Clearly this is a legal wrangling that the National Gallery is doing to defend and for me personally I cannot understand the filing of the case in the US at all – if the painting was purchased in the UK and it resides here, (the Tate Modern has it on long-term loan), then surely the case should have been heard here but that is for the experts to decide.
I personally hope that the outcome is in favour of the National Gallery if it is legally decided that indeed the painting was purchased in good faith. The grandchildren are trying to claim £24.6 million in compensation – the work of Henri Matisse is very highly regarded and valuable and rightly so and this means there is a valid argument on whether this is down to wanting a painting of a much loved grandmother returned to the possession of the family or whether there is a monetary aspect which sadly is very common in our current times.
Whatever the outcome of this case is I really this portrait for its use of colour which creates form and depth as well as simplicity in line – there is nothing there that does not need to be and yet for me it has the same depth and emotional reaction I feel when looking at the works of say the Baroque or Renaissance although the styles could not be more different.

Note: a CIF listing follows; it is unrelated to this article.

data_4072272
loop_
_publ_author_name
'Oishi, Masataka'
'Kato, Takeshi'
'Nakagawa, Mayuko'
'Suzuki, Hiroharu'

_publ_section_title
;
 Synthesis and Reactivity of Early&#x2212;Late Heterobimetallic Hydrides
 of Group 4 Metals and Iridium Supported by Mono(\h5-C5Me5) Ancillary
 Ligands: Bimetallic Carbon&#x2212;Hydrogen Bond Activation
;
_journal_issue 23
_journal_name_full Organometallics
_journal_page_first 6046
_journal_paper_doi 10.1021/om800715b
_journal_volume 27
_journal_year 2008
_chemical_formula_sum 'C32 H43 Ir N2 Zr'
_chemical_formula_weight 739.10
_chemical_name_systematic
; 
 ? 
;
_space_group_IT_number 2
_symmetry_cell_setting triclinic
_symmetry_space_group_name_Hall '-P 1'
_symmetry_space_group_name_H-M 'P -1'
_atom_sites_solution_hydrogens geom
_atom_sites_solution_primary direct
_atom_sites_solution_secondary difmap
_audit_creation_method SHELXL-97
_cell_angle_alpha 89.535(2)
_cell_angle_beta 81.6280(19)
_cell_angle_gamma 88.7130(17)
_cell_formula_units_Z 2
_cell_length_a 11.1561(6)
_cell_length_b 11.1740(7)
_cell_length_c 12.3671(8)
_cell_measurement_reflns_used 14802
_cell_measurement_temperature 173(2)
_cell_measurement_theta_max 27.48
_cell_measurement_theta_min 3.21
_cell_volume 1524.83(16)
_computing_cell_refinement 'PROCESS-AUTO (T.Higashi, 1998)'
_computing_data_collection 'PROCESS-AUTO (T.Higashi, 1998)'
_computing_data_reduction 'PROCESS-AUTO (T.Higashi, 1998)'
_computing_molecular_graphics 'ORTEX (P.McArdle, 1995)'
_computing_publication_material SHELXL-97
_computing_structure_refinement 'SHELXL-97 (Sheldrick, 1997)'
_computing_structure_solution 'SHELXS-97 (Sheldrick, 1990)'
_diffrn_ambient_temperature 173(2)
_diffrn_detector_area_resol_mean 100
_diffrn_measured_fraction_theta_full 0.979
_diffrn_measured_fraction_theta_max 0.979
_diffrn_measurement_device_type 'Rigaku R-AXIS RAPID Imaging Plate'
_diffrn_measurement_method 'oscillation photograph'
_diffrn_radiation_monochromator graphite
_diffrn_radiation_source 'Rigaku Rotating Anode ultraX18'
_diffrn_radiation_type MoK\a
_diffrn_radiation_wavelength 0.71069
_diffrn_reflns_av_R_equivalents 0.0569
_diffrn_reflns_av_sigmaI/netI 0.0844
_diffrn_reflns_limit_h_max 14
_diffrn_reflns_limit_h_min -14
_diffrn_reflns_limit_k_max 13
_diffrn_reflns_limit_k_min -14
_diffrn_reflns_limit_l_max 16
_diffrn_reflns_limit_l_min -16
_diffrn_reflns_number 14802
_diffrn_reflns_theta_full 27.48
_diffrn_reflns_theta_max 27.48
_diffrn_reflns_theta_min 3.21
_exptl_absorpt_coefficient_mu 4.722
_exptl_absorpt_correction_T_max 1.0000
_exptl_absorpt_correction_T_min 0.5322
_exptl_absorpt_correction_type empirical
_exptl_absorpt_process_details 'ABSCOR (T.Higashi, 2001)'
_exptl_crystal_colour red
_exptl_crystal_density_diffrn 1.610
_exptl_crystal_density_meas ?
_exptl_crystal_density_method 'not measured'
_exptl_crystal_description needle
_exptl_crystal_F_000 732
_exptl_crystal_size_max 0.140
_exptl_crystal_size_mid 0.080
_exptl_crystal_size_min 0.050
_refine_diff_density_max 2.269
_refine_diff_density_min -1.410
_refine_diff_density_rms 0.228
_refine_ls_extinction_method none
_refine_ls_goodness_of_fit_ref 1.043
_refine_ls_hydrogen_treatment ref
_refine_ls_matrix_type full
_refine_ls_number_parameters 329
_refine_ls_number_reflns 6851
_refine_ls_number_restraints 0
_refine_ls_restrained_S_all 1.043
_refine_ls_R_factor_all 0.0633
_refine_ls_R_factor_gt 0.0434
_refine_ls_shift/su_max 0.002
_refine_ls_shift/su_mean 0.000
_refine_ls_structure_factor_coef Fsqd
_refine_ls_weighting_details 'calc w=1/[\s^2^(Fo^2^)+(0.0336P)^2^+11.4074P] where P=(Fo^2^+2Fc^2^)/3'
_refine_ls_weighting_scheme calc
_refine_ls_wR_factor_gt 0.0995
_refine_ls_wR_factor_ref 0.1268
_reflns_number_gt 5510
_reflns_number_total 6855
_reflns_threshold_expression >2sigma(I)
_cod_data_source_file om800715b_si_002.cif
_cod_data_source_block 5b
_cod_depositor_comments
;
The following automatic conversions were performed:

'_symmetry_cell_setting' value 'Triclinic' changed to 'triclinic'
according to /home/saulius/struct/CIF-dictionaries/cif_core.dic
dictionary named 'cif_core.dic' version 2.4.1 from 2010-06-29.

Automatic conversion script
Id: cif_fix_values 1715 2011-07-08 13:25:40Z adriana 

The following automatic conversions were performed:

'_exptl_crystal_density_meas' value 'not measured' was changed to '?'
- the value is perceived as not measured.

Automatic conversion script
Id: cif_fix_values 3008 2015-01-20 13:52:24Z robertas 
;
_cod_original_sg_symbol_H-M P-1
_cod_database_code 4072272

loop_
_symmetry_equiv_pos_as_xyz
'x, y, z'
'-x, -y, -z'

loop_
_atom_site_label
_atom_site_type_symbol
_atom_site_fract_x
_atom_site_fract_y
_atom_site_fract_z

BBC. 2016. National Gallery sued over ‘stolen’ Matisse portrait [online]. [Date Accessed: 29 October 2016]. Available from: http://www.bbc.co.uk/news/entertainment-arts-37316937
Furness, H. 29 October 2016. National Gallery will ‘robustly defend’ against claims it has stolen Matisse portrait in its collection [online]. [Date Accessed 29 October 2016]. Available from: http://www.telegraph.co.uk/news/2016/10/28/national-gallery-will-robustly-defend-itself-against-claims-it-h/
Hunter, M. 29 October 2016. Matisse masterpiece held in National Gallery is at the centre of a £24.6 million legal battle after the family of the woman in the painting claim it was stolen by the Nazis [online]. [Date Accessed: 29 October 2016]. Available from: http://www.dailymail.co.uk/news/article-3884922/Matisse-portrait-not-Nazi-looted-art-says-National-Gallery.html
National Gallery. 2016. Portrait of Greta Moll [online]. [Date Accessed: 29 October 2016]. Available from: https://www.nationalgallery.org.uk/paintings/henri-matisse-portrait-of-greta-moll
Neuendorf, H. 10 November 2015. London’s National Gallery Rejects Claim on Important Matisse Portrait [online]. [Date Accessed: 29 October 2016]. Available from: https://news.artnet.com/art-world/national-gallery-rejects-claim-matisse-359072